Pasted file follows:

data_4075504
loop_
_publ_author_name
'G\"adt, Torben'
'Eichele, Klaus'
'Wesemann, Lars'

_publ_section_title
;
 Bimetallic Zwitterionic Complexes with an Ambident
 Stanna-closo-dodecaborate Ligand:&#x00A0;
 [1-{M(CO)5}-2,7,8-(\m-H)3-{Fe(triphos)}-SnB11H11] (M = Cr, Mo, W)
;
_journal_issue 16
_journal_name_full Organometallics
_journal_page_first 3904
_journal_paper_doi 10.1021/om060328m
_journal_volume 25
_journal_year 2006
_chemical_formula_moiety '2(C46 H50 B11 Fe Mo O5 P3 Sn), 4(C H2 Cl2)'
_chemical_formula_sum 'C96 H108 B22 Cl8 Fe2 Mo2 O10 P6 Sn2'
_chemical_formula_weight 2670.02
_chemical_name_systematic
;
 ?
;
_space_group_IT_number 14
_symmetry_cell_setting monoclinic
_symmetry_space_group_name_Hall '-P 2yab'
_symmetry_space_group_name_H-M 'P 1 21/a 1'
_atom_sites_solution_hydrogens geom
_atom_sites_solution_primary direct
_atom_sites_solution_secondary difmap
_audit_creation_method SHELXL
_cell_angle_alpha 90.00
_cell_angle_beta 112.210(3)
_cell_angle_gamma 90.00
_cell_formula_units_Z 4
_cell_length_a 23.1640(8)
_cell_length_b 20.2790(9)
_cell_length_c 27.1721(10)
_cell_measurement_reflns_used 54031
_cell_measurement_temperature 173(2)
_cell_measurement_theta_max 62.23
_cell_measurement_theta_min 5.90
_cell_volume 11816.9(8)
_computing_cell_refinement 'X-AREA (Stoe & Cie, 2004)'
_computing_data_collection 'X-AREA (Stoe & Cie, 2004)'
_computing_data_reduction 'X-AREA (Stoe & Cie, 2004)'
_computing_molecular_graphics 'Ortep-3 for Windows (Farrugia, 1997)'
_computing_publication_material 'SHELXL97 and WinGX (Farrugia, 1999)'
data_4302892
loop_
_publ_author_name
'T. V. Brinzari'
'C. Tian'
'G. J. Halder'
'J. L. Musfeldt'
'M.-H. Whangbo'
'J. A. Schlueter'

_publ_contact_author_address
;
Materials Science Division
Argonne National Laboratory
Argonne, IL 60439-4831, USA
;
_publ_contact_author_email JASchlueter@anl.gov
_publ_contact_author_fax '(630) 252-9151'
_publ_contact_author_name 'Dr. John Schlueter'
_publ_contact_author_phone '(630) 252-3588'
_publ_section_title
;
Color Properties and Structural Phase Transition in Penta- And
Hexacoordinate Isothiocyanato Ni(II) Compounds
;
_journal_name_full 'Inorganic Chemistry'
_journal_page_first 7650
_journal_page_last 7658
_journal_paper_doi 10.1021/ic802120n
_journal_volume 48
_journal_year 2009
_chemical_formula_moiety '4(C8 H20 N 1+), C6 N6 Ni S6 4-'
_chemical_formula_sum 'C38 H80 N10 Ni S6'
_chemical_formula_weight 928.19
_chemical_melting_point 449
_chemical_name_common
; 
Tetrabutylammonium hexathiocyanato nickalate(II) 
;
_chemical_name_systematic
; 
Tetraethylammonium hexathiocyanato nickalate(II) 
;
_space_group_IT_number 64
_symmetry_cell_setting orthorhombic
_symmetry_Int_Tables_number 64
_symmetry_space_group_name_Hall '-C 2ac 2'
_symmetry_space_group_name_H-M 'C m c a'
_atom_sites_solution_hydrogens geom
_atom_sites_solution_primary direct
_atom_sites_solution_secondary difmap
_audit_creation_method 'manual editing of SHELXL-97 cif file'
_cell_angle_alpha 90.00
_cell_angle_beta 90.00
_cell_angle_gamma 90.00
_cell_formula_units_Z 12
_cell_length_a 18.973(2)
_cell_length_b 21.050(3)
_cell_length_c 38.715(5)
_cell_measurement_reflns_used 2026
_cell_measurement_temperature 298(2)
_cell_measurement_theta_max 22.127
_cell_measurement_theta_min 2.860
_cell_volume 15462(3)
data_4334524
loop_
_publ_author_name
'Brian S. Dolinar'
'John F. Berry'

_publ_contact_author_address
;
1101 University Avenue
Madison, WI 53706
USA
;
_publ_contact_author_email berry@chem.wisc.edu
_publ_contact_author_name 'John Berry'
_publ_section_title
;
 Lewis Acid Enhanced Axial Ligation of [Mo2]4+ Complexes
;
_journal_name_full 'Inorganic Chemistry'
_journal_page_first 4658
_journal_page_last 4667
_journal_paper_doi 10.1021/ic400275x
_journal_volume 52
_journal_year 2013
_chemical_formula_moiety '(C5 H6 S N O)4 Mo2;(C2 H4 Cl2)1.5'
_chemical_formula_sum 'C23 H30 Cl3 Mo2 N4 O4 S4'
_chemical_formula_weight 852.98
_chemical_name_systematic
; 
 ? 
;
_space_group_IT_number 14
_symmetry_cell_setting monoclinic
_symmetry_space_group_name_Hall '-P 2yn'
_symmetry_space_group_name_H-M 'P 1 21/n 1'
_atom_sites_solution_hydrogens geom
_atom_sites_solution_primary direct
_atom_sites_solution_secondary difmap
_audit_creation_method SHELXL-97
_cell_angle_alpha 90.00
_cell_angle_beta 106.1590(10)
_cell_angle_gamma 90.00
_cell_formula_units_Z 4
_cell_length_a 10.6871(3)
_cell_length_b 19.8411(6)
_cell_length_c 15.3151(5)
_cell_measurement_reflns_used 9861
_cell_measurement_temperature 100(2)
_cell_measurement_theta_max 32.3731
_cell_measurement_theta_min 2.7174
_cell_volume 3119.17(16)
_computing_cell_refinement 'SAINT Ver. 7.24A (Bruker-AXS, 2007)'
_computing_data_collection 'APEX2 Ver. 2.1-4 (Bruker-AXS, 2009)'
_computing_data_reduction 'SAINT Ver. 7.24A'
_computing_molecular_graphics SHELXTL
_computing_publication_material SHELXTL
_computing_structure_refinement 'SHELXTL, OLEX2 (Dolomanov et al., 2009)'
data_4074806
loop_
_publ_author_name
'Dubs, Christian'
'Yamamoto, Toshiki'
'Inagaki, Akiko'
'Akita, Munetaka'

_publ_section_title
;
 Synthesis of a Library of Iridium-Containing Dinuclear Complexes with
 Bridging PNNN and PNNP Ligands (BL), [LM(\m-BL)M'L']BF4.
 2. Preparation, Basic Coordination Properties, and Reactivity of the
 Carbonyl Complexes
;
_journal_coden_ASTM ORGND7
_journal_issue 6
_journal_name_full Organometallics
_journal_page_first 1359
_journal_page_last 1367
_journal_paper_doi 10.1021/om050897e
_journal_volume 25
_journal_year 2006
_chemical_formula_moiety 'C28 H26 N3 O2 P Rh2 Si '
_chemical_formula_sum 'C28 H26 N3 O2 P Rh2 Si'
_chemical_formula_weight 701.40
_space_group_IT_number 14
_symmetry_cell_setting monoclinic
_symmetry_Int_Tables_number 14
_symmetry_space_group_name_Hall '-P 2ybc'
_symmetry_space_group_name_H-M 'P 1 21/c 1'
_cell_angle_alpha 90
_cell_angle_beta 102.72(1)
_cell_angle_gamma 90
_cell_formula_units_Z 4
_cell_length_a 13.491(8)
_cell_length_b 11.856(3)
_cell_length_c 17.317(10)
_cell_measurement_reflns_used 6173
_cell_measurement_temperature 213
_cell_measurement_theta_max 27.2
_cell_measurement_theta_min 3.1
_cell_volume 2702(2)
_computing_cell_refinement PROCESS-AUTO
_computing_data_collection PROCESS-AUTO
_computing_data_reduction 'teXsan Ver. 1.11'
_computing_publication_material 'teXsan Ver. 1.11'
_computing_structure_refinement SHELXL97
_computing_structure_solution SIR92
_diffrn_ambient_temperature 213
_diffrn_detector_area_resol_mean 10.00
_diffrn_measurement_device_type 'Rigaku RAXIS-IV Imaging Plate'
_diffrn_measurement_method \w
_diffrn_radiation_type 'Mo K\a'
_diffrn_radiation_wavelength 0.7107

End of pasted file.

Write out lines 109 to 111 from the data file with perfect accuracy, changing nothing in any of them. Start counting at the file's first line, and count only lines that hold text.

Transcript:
_cell_measurement_reflns_used 2026
_cell_measurement_temperature 298(2)
_cell_measurement_theta_max 22.127